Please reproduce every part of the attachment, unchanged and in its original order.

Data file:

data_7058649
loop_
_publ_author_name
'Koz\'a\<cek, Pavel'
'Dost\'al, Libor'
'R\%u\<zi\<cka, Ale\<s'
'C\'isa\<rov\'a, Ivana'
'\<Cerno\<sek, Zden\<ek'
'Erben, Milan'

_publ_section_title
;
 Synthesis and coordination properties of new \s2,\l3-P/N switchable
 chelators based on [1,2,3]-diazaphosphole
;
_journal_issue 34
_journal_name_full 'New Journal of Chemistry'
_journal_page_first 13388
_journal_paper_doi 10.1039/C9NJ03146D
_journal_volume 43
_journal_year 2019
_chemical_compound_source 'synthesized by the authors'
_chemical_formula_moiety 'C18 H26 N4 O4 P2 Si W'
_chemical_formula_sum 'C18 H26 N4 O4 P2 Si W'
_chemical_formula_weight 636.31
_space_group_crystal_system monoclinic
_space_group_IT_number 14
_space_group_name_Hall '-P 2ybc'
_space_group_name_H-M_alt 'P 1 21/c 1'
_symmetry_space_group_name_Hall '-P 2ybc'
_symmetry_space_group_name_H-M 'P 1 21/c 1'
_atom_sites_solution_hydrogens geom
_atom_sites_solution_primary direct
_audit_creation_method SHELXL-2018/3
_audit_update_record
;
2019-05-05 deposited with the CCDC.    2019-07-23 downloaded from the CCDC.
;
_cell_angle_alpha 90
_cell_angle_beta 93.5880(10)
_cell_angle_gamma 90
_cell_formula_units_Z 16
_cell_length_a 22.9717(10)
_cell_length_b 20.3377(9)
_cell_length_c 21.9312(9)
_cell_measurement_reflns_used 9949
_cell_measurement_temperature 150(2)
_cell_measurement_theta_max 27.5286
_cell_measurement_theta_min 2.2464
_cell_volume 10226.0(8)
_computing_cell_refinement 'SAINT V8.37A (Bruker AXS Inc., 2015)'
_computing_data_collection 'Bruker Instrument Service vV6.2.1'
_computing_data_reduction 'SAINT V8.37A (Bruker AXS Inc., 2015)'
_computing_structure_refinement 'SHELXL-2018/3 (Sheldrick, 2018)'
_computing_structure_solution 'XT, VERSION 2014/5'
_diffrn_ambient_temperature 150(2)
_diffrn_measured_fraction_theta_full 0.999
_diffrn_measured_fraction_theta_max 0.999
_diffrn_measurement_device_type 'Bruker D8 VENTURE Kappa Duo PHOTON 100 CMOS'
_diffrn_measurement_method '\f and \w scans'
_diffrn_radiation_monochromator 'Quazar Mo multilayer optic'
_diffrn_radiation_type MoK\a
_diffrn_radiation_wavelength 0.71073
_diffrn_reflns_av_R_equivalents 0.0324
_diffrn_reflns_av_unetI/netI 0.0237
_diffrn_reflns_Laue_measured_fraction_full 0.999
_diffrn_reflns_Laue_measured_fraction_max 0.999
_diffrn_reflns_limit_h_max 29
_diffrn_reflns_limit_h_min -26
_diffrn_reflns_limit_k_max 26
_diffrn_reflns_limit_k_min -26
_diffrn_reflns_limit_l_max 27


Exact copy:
data_7058649
loop_
_publ_author_name
'Koz\'a\<cek, Pavel'
'Dost\'al, Libor'
'R\%u\<zi\<cka, Ale\<s'
'C\'isa\<rov\'a, Ivana'
'\<Cerno\<sek, Zden\<ek'
'Erben, Milan'

_publ_section_title
;
 Synthesis and coordination properties of new \s2,\l3-P/N switchable
 chelators based on [1,2,3]-diazaphosphole
;
_journal_issue 34
_journal_name_full 'New Journal of Chemistry'
_journal_page_first 13388
_journal_paper_doi 10.1039/C9NJ03146D
_journal_volume 43
_journal_year 2019
_chemical_compound_source 'synthesized by the authors'
_chemical_formula_moiety 'C18 H26 N4 O4 P2 Si W'
_chemical_formula_sum 'C18 H26 N4 O4 P2 Si W'
_chemical_formula_weight 636.31
_space_group_crystal_system monoclinic
_space_group_IT_number 14
_space_group_name_Hall '-P 2ybc'
_space_group_name_H-M_alt 'P 1 21/c 1'
_symmetry_space_group_name_Hall '-P 2ybc'
_symmetry_space_group_name_H-M 'P 1 21/c 1'
_atom_sites_solution_hydrogens geom
_atom_sites_solution_primary direct
_audit_creation_method SHELXL-2018/3
_audit_update_record
;
2019-05-05 deposited with the CCDC.    2019-07-23 downloaded from the CCDC.
;
_cell_angle_alpha 90
_cell_angle_beta 93.5880(10)
_cell_angle_gamma 90
_cell_formula_units_Z 16
_cell_length_a 22.9717(10)
_cell_length_b 20.3377(9)
_cell_length_c 21.9312(9)
_cell_measurement_reflns_used 9949
_cell_measurement_temperature 150(2)
_cell_measurement_theta_max 27.5286
_cell_measurement_theta_min 2.2464
_cell_volume 10226.0(8)
_computing_cell_refinement 'SAINT V8.37A (Bruker AXS Inc., 2015)'
_computing_data_collection 'Bruker Instrument Service vV6.2.1'
_computing_data_reduction 'SAINT V8.37A (Bruker AXS Inc., 2015)'
_computing_structure_refinement 'SHELXL-2018/3 (Sheldrick, 2018)'
_computing_structure_solution 'XT, VERSION 2014/5'
_diffrn_ambient_temperature 150(2)
_diffrn_measured_fraction_theta_full 0.999
_diffrn_measured_fraction_theta_max 0.999
_diffrn_measurement_device_type 'Bruker D8 VENTURE Kappa Duo PHOTON 100 CMOS'
_diffrn_measurement_method '\f and \w scans'
_diffrn_radiation_monochromator 'Quazar Mo multilayer optic'
_diffrn_radiation_type MoK\a
_diffrn_radiation_wavelength 0.71073
_diffrn_reflns_av_R_equivalents 0.0324
_diffrn_reflns_av_unetI/netI 0.0237
_diffrn_reflns_Laue_measured_fraction_full 0.999
_diffrn_reflns_Laue_measured_fraction_max 0.999
_diffrn_reflns_limit_h_max 29
_diffrn_reflns_limit_h_min -26
_diffrn_reflns_limit_k_max 26
_diffrn_reflns_limit_k_min -26
_diffrn_reflns_limit_l_max 27